W3C home > Mailing lists > Public > public-appformats@w3.org > January 2008

RE: ISSUE 19: Requirements and Usage Scenarios document

From: Brad Porter <bwporter@yahoo.com>
Date: Tue, 15 Jan 2008 09:25:53 -0800 (PST)
To: David Orchard <dorchard@bea.com>, Anne van Kesteren <annevk@opera.com>, Jon Ferraiolo <jferrai@us.ibm.com>
Cc: "WAF WG \(public\)" <public-appformats@w3.org>
Message-ID: <908095.45482.qm@web53511.mail.re2.yahoo.com>
I think the requirement is probably closer too:

"Must not require content authors or site maintainers to implement new or additional security protections to preserve their existing level of security protection."

The objective originally was not to try to "fix" or "change" the existing security semantics or to otherwise fix the various brokenness of browser sandboxing as that was clearly out-of-scope and more appropriate for the Security activity.  As a consequence, it also shouldn't be necessary to be more restrictive than the existing sandbox requires.  

The concern being that if we're overly restrictive in a way that inhibits valid use cases in order to be more restrictive than the market expects browsers to be today, then the market will produce a less restrictive version to enable the other use cases.  Much of the data that is interesting to share between sites is cookie-protected (package tracking data, ticket-itinerary data, etc), so disabling those use-cases could be seen as unnecessarily restrictive.  

The biggest change enabling cookies is that instead of a new attack vector, it enables a new vector for cross-site sharing of user-data that isn't available today.  This is more a privacy issue than a security issue. Without this mechanism, sharing of user-data is a more difficult network-to-network interaction on the backend.  That said, the browser doesn't make any real statements about privacy and protection of user-data between sites.  The policies around how user data is shared or protected cross-sites are established with a privacy policy between user and site today and the browser doesn't really get involved.  Arguably that is the appropriate solution.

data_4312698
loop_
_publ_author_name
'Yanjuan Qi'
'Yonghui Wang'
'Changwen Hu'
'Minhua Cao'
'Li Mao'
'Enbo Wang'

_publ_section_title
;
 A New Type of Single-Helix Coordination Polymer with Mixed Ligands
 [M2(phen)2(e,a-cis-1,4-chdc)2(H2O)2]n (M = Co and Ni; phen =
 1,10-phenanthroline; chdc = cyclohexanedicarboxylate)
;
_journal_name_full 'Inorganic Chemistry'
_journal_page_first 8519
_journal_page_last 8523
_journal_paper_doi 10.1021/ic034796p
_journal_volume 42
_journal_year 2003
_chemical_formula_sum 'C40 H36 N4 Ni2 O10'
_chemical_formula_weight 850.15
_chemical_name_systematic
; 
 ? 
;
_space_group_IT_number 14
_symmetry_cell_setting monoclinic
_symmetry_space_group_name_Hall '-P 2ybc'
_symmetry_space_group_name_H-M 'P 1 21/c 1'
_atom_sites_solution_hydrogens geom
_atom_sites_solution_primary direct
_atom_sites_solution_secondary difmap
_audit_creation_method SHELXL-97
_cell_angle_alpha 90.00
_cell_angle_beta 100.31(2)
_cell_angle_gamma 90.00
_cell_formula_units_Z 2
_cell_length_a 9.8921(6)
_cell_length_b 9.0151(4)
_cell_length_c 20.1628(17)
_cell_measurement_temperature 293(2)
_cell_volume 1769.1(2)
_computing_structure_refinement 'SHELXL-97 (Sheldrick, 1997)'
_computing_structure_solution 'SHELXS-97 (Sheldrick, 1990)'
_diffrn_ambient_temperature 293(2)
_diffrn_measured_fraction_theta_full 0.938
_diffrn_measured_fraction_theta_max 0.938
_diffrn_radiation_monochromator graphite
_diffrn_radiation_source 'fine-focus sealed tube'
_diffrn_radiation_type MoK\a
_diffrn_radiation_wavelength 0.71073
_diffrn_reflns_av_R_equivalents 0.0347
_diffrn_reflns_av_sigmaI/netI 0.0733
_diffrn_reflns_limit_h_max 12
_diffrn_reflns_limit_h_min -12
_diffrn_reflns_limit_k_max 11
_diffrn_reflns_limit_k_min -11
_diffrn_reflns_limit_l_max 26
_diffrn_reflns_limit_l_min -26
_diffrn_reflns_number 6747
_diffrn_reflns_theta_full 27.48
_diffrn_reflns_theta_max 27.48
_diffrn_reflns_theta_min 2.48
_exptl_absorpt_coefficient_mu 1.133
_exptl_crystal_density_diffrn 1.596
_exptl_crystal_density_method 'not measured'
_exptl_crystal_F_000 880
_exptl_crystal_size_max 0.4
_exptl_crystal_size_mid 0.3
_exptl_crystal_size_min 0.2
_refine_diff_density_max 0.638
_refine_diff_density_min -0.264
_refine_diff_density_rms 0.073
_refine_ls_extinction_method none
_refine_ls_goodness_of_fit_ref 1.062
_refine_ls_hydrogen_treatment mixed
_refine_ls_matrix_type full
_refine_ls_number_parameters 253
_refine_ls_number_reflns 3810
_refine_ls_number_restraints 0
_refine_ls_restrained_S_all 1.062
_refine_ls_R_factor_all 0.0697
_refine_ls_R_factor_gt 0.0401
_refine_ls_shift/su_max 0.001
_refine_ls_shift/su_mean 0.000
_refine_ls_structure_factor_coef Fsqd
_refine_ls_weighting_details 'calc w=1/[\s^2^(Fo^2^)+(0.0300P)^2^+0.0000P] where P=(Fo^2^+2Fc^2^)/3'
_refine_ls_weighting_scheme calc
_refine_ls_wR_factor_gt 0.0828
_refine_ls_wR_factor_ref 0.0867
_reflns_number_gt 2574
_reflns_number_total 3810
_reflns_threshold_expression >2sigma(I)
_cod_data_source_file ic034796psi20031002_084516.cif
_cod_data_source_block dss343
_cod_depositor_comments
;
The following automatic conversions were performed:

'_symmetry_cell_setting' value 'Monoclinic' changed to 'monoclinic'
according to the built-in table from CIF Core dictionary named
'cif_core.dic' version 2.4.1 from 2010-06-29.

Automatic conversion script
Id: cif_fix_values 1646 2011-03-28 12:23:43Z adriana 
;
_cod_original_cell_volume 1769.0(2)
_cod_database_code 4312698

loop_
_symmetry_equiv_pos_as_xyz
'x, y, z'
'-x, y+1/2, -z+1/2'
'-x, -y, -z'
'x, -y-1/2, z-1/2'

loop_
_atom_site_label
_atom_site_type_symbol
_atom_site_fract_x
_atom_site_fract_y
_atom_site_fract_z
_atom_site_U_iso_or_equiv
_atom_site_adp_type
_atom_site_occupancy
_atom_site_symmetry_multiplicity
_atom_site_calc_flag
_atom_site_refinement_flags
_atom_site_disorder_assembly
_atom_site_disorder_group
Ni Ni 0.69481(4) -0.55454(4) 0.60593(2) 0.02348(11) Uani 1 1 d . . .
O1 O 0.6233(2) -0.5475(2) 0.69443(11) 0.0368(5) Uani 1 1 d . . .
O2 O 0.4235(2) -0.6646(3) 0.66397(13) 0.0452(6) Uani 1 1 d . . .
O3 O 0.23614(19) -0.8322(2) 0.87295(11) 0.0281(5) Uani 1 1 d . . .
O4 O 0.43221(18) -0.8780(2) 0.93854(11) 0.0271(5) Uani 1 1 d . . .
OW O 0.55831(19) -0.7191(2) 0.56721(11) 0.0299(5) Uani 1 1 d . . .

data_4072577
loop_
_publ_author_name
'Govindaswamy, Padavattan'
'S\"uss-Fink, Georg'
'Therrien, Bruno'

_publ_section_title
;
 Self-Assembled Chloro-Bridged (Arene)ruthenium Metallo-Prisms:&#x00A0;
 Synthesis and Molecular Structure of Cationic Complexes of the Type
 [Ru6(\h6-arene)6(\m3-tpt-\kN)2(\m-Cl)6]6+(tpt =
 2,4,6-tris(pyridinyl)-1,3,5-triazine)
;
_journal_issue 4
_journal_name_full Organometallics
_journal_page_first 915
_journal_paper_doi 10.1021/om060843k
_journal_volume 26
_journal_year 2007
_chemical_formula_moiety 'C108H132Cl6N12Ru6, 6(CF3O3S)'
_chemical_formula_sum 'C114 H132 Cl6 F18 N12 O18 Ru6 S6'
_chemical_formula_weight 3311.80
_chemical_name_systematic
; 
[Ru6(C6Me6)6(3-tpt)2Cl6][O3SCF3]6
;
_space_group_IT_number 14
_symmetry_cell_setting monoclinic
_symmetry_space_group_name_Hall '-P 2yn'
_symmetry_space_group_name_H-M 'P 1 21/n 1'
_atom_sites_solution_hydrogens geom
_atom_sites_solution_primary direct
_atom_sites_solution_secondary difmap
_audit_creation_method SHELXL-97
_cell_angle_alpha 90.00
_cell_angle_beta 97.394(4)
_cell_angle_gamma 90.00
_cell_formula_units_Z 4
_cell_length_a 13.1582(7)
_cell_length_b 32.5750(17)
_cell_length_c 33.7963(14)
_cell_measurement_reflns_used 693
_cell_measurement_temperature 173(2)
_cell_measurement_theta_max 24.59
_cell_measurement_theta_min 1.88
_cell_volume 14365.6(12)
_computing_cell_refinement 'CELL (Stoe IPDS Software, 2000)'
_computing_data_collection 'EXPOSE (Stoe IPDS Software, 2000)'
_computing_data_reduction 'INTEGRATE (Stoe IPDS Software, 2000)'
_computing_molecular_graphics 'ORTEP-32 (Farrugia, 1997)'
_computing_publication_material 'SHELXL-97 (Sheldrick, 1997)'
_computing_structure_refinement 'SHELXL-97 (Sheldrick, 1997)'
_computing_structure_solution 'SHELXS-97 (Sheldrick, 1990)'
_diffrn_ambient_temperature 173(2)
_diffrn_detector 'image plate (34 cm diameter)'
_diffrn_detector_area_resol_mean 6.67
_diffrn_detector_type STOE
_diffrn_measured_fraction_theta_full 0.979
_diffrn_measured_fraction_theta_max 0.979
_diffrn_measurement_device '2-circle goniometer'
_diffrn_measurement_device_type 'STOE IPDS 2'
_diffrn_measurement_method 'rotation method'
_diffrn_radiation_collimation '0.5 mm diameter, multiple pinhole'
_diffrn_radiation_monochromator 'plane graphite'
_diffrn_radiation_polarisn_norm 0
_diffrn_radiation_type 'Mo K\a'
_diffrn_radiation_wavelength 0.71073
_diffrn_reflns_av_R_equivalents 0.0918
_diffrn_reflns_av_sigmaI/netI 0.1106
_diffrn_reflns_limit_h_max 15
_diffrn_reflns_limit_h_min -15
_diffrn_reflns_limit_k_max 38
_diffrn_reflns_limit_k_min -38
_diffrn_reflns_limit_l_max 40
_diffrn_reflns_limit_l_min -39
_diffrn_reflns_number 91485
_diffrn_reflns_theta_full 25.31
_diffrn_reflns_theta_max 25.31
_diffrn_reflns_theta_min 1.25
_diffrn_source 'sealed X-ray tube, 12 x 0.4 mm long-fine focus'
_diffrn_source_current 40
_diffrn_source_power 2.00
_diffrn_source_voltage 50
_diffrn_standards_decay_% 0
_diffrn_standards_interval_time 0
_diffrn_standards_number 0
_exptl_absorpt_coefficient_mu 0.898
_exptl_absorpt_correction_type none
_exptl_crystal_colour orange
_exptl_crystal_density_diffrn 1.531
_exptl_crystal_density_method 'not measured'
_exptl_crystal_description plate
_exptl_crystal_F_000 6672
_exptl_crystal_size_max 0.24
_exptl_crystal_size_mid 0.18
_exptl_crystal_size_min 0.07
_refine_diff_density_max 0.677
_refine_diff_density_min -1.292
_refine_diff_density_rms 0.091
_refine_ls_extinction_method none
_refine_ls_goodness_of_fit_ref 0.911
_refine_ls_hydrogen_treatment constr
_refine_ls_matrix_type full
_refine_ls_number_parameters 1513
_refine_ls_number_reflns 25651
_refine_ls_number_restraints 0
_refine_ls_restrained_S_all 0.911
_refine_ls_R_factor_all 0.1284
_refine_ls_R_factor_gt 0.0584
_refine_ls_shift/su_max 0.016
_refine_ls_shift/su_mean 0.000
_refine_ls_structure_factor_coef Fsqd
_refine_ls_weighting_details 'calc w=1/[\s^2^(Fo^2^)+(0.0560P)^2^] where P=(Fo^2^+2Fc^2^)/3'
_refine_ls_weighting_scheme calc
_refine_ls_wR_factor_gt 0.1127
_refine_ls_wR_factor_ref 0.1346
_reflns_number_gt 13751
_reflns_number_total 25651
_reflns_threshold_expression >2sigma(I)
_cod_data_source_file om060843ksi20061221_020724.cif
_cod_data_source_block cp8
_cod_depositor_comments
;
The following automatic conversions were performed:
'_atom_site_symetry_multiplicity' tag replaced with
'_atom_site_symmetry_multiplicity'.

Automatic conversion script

David Orchard <dorchard@bea.com> wrote: 

If Cookies would be sent as part of more requests because of deployment
of the Access Control spec, then isn't this spec opening a new attack
vector?  I understand your point that cookies are already sent under
img, script and form, but this is something newer and in addition to
those.  I think one of the rough requirements we have is no new attack
vectors.  Now maybe that requirement ought to be something like "no new
attack vectors that aren't already similar to current attack vectors
such as cookies under img, script and form".  


> -----Original Message-----
> From: public-appformats-request@w3.org 
> [mailto:public-appformats-request@w3.org] On Behalf Of Anne 
> van Kesteren
> Sent: Tuesday, January 15, 2008 7:53 AM
> To: Jon Ferraiolo
> Cc: WAF WG (public)
> Subject: Re: ISSUE 19: Requirements and Usage Scenarios document
> On Tue, 15 Jan 2008 15:20:46 +0100, Jon Ferraiolo 
> wrote:
> > I described a CSRF scenario in
> > 
> http://lists.w3.org/Archives/Public/public-appformats/2008Jan/
> > Search for the word "attack". My example attack vector depends on 
> > cookies being sent as part of the cross-site request and 
> assumes that 
> > the simplicity of using Access Control would result is widespread 
> > adoption by a new generation of unsophisticated web service 
> developers 
> > who will open up their APIs to mashup applications without 
> > understanding the consequences.
> > Note that the big CSRF worry here is that cookies are sent with the 
> > requests.
> Cookies are already sent for , , and  
> requests. Nothing new. If people mindless opt in we have 
> might have a problem (though it's really the people that opt 
> in that do), but I would expect that dalmationlovers.invalid 
> & co are using some off the shelf software.
> --
> Anne van Kesteren
Received on Tuesday, 15 January 2008 17:26:10 UTC

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